Spinning webs with Spider-Man 3
June 01, 2007
As with many others, I’ve always been a huge Spider-Man fan, and look forward to watching the releases on opening day and then viewing them multiple times. So, when the Spider-Man 3 movie came out last month, I was disappointed that I was unable to catch it on opening day because I was sitting on a plane, on the way across the country for a weeklong work trip. Although he had already seen it while I was gone, thankfully my husband took me to see it the day I flew back home, otherwise he’d be in big trouble.
Anyway, with a big movie like this, there’s usually a video game to go hand-in-hand with it. Based on Sony Pictures’ creation, Spider-Man 3 (the game) was developed by Treyarch and published by Activision Inc., and hit the shelves the same day the movie graced the theaters. This is the fourth Spider-Man game, but the very first to be playable on today’s next generation consoles.
Throughout the game you’ll hear the same familiar voices you hear in the movie. You’ll see some of the same villains as in the movie as well: Sandman, the New Goblin and Venom. You’ll also encounter The Lizard, Scorpion, Mad Bomber, The Kingpin, The Arsenic Candles, The Apocalypse Gang, Kraven the Hunter, Calypso and The Dragon Tails. Most importantly, you as Peter Parker will eventually see yourself obtain the infamous black Spider-Man suit (in reality, a living alien symbiote).
If you’ve played any of the previous Spider-Man games, this one is very similar, so you’ll feel right at home. Swinging through New York City is probably the most entertaining part of the game, and your swinging around is what helps you find missions as well. There’s a city map that displays the mission icons, and unlike the previous games, you don’t have to complete random side missions (i.e. crime-fighting tasks) to unlock story missions. In other words, the story and side missions are completely separate from each other.
Going through some of these missions reminded me of the game God of War with the different button combinations you have to use (i.e. trying to stop the speeding subway with your webs). I thought it was weird that Spider-Man would be tasked with disarming bombs. This was a very small part of the game, but a really cute side mission was carrying Mary Jane Watson (Spider-Man’s girlfriend) on your back and swinging her through the city to her appointment while you collect a bunch of hearts.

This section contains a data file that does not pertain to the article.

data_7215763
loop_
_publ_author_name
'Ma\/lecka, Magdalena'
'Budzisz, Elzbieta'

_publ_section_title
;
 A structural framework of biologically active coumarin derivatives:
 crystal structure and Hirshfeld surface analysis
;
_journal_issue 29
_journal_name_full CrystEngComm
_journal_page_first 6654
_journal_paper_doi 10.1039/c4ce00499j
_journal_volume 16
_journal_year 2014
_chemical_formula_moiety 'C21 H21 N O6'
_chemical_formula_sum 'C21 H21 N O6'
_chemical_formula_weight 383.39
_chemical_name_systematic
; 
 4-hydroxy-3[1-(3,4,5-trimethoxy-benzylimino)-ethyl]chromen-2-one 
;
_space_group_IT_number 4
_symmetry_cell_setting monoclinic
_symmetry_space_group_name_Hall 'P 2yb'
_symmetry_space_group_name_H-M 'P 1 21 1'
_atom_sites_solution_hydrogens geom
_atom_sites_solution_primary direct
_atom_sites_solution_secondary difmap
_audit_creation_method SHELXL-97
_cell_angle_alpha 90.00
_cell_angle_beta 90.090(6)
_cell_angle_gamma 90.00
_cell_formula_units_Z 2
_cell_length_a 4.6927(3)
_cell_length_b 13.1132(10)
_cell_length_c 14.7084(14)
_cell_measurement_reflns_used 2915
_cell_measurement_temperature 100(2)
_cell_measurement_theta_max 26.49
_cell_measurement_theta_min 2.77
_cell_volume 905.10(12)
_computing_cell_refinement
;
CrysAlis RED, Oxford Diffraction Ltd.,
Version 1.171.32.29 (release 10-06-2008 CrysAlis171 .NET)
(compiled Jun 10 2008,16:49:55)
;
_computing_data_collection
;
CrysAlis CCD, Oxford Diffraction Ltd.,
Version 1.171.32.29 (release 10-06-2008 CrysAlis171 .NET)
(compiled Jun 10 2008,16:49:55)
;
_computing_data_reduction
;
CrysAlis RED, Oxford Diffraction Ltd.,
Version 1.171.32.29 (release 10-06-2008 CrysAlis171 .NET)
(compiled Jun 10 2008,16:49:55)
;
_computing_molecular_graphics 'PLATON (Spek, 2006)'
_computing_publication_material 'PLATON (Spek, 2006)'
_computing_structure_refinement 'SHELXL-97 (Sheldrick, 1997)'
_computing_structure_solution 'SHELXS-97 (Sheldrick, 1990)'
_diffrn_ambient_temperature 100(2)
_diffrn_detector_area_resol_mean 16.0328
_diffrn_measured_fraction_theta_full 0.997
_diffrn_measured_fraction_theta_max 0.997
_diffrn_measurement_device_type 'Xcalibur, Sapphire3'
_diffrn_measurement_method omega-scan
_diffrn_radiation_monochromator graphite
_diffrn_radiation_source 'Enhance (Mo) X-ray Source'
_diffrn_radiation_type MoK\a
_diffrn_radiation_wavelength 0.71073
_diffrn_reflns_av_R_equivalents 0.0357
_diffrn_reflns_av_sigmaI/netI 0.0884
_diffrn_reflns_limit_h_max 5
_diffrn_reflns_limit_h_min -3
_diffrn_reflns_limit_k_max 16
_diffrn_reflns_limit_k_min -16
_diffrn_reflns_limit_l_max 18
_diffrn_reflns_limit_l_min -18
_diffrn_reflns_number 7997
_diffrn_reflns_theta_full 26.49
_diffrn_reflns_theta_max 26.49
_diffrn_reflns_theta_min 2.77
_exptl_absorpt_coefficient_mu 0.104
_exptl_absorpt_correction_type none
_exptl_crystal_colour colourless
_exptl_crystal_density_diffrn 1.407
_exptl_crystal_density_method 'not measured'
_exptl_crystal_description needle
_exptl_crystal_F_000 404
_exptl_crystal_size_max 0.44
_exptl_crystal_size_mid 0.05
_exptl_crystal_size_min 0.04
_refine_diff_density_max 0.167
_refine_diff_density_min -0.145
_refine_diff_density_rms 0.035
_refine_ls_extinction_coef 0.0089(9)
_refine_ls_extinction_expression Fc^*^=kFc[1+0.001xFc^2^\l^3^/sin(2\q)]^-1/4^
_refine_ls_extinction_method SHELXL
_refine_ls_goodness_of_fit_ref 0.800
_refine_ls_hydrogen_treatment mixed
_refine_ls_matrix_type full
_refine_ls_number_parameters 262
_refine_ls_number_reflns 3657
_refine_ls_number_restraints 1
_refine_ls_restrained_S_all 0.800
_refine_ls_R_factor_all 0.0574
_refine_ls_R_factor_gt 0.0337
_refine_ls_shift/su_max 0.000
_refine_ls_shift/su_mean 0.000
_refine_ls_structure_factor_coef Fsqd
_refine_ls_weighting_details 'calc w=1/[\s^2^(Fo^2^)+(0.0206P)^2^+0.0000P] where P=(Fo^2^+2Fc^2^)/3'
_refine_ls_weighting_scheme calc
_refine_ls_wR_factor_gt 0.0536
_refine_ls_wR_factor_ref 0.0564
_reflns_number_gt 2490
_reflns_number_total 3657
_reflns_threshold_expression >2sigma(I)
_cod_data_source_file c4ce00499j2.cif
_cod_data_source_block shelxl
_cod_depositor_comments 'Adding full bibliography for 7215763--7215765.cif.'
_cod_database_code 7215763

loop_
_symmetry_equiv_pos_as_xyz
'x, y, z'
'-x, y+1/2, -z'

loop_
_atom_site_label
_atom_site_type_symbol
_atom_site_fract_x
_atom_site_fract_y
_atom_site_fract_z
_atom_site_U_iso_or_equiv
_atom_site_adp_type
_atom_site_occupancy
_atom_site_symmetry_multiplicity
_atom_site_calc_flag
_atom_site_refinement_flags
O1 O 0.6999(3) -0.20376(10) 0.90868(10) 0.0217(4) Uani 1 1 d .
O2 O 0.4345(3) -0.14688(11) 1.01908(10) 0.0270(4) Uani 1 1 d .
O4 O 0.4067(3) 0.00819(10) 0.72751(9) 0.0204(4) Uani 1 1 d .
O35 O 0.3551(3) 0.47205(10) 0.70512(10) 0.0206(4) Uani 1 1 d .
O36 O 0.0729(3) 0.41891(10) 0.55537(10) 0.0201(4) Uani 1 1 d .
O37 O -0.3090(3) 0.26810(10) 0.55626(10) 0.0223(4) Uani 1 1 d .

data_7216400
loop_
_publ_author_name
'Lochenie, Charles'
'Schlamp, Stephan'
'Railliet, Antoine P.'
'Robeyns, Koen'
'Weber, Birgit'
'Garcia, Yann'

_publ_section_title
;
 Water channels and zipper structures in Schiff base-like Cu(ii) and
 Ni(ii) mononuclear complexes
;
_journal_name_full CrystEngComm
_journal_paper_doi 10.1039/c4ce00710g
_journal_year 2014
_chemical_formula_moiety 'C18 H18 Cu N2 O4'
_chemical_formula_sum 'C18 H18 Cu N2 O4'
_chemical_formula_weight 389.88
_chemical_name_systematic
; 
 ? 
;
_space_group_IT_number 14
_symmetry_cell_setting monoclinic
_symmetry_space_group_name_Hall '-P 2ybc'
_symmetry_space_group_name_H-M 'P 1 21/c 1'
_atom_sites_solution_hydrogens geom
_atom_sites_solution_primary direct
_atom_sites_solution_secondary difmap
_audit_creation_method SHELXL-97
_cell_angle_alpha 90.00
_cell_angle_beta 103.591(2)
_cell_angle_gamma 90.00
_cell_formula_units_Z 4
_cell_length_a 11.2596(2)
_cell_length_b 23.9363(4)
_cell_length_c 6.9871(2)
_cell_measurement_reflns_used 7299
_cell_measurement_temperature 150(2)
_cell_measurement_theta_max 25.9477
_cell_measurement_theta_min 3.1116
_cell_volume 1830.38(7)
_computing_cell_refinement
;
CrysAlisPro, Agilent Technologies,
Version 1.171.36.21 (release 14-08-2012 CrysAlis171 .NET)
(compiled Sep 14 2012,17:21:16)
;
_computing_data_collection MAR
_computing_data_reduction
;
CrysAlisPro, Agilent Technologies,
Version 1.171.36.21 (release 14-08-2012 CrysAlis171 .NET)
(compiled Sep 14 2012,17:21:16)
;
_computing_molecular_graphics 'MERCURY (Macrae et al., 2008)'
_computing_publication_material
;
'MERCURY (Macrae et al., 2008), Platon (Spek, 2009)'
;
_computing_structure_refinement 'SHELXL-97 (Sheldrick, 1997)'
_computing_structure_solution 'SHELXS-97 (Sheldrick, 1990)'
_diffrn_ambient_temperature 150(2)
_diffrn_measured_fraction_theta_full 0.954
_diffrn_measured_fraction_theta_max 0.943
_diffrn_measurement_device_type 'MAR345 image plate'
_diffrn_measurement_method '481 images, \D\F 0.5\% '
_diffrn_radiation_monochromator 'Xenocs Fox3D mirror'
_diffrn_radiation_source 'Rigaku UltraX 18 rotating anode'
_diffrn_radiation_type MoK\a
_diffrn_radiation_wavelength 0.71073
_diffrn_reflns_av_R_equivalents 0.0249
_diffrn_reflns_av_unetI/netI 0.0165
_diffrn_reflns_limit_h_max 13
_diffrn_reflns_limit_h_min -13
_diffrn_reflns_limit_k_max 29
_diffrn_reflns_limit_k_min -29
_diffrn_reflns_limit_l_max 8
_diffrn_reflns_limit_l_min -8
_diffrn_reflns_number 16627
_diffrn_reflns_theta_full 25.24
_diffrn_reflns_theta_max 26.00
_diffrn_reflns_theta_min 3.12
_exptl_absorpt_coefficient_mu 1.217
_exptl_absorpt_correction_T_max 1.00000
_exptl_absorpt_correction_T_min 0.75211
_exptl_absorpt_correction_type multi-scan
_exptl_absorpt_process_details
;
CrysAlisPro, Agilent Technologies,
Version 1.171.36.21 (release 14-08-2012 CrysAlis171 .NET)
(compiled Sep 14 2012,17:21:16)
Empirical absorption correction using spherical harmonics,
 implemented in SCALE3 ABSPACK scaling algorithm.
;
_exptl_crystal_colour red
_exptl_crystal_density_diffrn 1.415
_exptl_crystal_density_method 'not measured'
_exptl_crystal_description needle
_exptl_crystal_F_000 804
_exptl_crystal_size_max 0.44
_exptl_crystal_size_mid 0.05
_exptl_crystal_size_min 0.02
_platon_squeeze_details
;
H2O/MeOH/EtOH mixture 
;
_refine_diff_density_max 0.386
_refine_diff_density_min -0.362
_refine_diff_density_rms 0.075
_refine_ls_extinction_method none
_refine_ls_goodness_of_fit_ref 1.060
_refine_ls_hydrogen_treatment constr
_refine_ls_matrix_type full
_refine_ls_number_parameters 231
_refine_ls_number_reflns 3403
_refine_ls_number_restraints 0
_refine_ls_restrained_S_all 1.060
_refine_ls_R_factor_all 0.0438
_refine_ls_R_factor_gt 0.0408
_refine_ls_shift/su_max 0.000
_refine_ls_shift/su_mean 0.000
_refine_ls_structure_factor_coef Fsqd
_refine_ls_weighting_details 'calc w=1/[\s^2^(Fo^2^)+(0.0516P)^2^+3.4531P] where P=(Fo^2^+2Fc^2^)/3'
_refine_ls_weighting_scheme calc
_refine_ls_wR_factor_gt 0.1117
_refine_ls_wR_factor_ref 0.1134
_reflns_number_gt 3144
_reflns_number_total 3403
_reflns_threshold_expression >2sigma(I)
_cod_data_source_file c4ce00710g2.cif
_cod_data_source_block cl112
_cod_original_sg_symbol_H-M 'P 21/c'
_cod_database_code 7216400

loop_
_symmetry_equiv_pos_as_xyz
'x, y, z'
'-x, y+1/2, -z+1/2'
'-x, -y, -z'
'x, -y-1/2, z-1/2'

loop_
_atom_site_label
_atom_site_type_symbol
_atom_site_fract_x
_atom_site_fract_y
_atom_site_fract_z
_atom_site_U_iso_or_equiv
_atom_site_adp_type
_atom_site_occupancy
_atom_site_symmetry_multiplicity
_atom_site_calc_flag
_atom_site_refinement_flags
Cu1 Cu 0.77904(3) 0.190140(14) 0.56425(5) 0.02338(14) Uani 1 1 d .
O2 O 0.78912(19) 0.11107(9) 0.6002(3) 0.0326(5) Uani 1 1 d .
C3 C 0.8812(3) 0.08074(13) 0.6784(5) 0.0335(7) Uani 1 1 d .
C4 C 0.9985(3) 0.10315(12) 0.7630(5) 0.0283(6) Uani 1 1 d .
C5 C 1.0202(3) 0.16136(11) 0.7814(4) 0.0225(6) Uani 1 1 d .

Or as Peter Parker, you can be sent off on photography assignments for various things. Regardless if you’re on assignment or not, you’ll always have the ability to take pictures with your camera.
Overall, the best thing about the game is being able to swing around New York City with your webs and climb all over walls, ceilings and the sides of buildings. Plus, the graphics are nice and detailed. On the downside, the counterattacks can become frustrating to use at times, the people in the game have strange-looking buggy eyes, you’ll hear the same phrases repeated frequently, and sometimes the frames are glitchy. There were a few times I was stuck in a gray screen with the music going, or I was trapped in a wall, and I had to restart the game. Despite that, I enjoyed Spider-Man 3 because I’m just a huge Spidey fan. I do recommend this for other Spidey fans out there because it’s definitely fun to play.
I played it on my PS3, but it’s available for just about all platforms: Xbox 360, PlayStation 2, PlayStation 3, Nintendo Wii, Nintendo DS, Nintendo Game Boy Advance, PSP or PC. Depending on the platform, prices range from $29.99 (PC, DS, Game Boy Advance) to $69.99 (PS3 Collector’s Edition).
Note: If you do buy the Collector’s Edition, you can play as the New Goblin! The game is one-player, and is rated T for Teen and you can find it at your nearest GameStop (www.gamestop.com) or CompUSA (www.compusa.com).
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